Rental housing has become prohibitively expensive for millions of Canadians in most of the country's urban centres. That is the stark and frightening conclusion of a report just released by the Canadian Centre for Policy Alternatives (CCPA).
The author of the report, the CCPA's senior economist, David Macdonald, examines the situation of rental housing in Canada generally. He points out that when the federal government stopped investing in rental housing, in the 1990s, it became increasingly more expensive and less available.
But Macdonald focuses primarily on the ability of full-time workers on minimum wage to afford reasonable rental accommodation. In 2015 there were more than one and a quarter million Canadians earning the minimum wage or less.
In Vancouver, the minimum wage is $12.65 per hour; in Toronto it is $14.00. Based on the generally accepted principle that you should spend about 30 per cent of your income on rent and no more, you would need to work 84 hours a week in Vancouver and 79 in Toronto to afford a basic one-bedroom apartment. That amounts to about 15 hours per day for a five-day week. Not much time for sleep, let alone anything else.
In Victoria, a working person would need to work 67 hours at minimum wage to pay rent on a one-bedroom home. In Ottawa it would be 61 hours, while in Calgary it would be 56. Those workers would get a bit more sleep than their counterparts in Vancouver and Toronto, but would still be working 12 hours a day or more.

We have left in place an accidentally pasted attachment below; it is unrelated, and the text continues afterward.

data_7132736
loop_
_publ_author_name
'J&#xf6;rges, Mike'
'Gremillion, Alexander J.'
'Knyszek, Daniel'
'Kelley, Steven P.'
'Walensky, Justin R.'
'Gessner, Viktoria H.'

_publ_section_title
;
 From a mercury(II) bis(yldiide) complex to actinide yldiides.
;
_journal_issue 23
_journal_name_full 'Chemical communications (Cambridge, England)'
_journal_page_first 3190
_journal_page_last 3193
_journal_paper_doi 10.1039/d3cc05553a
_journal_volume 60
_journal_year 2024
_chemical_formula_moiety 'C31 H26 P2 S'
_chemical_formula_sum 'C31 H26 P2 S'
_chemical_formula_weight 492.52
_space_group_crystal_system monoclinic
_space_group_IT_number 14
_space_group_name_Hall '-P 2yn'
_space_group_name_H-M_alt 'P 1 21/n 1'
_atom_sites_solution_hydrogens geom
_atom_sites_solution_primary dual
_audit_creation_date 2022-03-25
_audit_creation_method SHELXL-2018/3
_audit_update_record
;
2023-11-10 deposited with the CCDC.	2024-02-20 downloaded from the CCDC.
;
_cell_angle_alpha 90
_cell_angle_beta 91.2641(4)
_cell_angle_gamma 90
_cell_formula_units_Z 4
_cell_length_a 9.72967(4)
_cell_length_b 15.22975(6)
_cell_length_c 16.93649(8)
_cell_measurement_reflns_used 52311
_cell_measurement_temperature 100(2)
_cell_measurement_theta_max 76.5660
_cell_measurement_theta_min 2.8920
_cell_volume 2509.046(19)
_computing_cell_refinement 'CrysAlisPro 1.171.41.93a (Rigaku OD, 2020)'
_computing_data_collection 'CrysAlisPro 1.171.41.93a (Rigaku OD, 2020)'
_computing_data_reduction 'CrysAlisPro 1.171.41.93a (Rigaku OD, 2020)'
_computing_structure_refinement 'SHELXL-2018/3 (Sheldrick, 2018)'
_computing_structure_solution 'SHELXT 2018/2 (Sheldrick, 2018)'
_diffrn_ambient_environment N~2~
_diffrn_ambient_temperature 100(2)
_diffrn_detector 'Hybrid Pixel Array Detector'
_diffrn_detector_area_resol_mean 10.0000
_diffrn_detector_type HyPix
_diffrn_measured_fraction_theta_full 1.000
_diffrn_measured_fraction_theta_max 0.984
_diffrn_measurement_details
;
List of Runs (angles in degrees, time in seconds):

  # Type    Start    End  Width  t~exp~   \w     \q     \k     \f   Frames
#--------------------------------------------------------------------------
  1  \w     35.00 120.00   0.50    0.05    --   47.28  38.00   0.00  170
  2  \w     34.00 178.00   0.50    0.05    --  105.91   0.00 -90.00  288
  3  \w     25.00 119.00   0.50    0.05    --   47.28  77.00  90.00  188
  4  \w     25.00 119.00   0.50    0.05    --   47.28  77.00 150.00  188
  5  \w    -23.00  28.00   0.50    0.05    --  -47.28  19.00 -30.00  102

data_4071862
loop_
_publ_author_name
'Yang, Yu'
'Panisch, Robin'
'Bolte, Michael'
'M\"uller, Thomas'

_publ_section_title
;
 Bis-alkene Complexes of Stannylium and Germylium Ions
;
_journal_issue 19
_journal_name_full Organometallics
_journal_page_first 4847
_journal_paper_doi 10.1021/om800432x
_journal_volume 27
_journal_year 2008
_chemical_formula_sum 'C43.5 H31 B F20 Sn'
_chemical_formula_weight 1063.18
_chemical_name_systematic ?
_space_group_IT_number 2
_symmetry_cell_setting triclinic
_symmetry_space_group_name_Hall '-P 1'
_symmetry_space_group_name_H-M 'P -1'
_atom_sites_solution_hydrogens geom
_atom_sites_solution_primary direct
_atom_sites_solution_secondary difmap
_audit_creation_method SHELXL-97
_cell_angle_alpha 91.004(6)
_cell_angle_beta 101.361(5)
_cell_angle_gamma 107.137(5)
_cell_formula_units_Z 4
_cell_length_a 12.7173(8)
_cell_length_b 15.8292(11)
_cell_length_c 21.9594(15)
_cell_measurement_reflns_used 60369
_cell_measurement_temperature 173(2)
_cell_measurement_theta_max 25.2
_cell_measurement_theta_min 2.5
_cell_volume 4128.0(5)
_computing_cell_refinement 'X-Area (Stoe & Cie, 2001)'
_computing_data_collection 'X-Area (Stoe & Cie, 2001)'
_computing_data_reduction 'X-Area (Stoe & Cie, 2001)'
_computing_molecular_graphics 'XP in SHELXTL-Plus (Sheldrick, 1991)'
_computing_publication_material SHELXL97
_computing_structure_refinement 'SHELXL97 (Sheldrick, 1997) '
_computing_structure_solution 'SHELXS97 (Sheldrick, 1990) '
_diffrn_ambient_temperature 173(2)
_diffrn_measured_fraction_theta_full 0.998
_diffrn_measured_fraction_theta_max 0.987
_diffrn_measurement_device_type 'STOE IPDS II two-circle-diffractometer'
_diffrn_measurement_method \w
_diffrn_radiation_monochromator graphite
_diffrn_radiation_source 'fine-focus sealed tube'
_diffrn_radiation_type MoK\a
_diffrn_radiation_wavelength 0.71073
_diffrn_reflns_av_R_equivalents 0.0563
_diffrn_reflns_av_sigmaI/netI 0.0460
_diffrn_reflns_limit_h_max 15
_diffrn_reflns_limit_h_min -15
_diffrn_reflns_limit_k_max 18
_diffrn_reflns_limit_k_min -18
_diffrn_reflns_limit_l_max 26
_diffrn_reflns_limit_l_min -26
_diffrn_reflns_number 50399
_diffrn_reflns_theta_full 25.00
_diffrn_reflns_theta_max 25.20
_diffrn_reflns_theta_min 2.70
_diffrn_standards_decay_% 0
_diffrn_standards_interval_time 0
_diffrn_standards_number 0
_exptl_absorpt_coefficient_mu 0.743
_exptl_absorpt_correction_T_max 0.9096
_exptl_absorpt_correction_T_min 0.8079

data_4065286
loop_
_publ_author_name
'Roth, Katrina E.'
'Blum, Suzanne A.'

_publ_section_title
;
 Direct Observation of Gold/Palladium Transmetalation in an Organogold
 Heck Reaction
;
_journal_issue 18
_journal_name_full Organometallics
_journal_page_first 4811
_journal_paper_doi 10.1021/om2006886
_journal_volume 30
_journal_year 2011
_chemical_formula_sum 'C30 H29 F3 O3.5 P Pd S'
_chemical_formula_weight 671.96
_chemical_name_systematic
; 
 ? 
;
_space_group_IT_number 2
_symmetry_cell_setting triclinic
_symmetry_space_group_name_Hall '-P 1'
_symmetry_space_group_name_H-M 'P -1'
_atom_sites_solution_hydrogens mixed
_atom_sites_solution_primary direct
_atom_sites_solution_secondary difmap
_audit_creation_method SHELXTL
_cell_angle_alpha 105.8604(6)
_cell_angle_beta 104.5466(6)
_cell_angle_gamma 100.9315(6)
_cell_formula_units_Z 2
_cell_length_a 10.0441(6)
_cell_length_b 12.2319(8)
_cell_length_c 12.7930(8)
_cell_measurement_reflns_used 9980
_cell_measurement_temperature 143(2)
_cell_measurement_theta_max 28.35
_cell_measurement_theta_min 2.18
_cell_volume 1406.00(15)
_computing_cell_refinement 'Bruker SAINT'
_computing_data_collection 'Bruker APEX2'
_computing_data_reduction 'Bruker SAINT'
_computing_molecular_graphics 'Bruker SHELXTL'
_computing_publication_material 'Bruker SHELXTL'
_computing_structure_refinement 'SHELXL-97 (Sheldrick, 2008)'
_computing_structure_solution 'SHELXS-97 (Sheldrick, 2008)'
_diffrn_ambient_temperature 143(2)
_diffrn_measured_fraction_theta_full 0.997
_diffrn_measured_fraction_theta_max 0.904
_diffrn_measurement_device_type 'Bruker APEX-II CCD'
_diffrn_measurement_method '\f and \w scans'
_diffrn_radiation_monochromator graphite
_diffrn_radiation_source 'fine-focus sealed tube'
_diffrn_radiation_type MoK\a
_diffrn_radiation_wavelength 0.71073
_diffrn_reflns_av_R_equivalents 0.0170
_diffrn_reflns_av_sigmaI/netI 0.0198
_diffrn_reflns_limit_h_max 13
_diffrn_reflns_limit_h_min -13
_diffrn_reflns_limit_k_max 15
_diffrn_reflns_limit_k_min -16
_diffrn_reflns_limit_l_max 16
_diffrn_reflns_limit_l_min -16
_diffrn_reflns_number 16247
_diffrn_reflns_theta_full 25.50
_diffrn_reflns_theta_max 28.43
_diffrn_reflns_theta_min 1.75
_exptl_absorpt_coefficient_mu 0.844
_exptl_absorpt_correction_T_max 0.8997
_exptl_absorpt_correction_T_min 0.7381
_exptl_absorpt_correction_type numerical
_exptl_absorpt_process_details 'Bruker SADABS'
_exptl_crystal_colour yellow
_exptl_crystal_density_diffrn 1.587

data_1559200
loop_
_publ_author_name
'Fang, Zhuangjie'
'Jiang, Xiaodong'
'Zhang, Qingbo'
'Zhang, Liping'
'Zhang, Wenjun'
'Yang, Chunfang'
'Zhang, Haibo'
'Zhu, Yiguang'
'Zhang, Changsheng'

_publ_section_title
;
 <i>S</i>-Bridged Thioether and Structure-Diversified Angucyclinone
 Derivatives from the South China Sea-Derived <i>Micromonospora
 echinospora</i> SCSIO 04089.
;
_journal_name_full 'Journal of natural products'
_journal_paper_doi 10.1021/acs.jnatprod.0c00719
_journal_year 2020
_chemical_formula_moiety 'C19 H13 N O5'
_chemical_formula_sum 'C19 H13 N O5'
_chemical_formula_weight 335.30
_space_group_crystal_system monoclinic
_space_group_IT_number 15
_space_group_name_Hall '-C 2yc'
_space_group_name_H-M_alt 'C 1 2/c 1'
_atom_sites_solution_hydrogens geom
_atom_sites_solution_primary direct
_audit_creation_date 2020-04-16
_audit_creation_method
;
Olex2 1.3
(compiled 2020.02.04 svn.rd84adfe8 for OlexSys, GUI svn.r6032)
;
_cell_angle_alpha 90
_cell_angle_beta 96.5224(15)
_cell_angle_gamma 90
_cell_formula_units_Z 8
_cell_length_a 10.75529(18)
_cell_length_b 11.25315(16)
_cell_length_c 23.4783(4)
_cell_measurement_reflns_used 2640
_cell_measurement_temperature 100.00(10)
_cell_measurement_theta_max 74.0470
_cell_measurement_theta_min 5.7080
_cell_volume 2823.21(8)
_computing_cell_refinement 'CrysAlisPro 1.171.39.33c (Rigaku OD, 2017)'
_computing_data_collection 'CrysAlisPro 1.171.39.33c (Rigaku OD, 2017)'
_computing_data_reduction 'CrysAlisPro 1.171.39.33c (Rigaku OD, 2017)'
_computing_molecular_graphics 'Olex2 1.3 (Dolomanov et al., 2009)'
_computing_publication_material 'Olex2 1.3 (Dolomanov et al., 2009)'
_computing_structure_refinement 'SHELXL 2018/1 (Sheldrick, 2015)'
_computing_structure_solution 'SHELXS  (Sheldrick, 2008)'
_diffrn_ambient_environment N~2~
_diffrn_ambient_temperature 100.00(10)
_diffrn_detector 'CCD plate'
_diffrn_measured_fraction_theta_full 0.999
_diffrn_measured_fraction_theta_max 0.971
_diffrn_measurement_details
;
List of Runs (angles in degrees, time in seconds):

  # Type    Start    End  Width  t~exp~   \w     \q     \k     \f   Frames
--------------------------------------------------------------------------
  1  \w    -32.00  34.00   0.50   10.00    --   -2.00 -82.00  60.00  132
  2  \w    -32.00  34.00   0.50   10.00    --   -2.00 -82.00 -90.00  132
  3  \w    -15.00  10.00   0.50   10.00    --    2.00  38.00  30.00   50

The only glimmer of good news comes from Montreal, where, at a minimum wage of $12 per hour, a working person would only have to work 47 hours per week to afford a basic one-bedroom apartment. David Macdonald points out that not only does Montreal have the largest stock of affordable rental units in the country, it also has the best public transit. Quebec's largest city is not exactly a renter's paradise, but it is way ahead of nearly all other major metropolises in Canada.
Majority of neighbourhoods in Canada are unaffordable for low income renters
The CCPA economist analyzes rental affordability and availability by neighbourhood and finds that in most Canadian cities there are zero neighbourhoods -- none whatsoever -- where it is possible for a minimum wage earner to afford either a one- or two-bedroom apartment.
This is as true of the Greater Toronto Area's 117 neighbourhoods as it is of Barrie or Guelph's four neighbourhoods.
And it is true right across the country from east to west.
There are 23 neighbourhoods in Halifax, but there are none with affordable rental units for full-time minimum wage workers. The same is the case for Lethbridge, Alberta, with its 11 neighbourhoods, or Abbotsford-Mission, B.C., with its five.
Saskatoon has 16 neighbourhoods, but not a single one with affordable rental housing for full-time workers at minimum wage. Working-class Hamilton has 22 neighbourhoods -- not a single one with rental housing within reach of the minimum wage group. Same for St. John's, Newfoundland, with three neighbourhoods, Vancouver with 65 and Ottawa with 27.
It is a grim picture, relieved only by a few (somewhat) bright spots, such as Windsor, where a full third of the 13 neighbourhoods offer rents within reach of full-time minimum wage earners, and London, Ontario, where 14 per cent of its 22 neighbourhoods are affordable.
The majority of affordable neighbourhoods for rental housing are in Quebec.
In Montreal, 18 per cent of the city's 97 neighbourhoods offer rental accommodations minimum wage workers can reasonably pay, while in Quebec City it is 27 per cent. The rental affordability champions are Trois Rivières, Quebec, where 92 per cent of the neighbourhoods offer affordable rental housing, and the municipalities of Saguenay and Sherbrooke, where 100 per cent of the neighbourhoods are affordable for renters.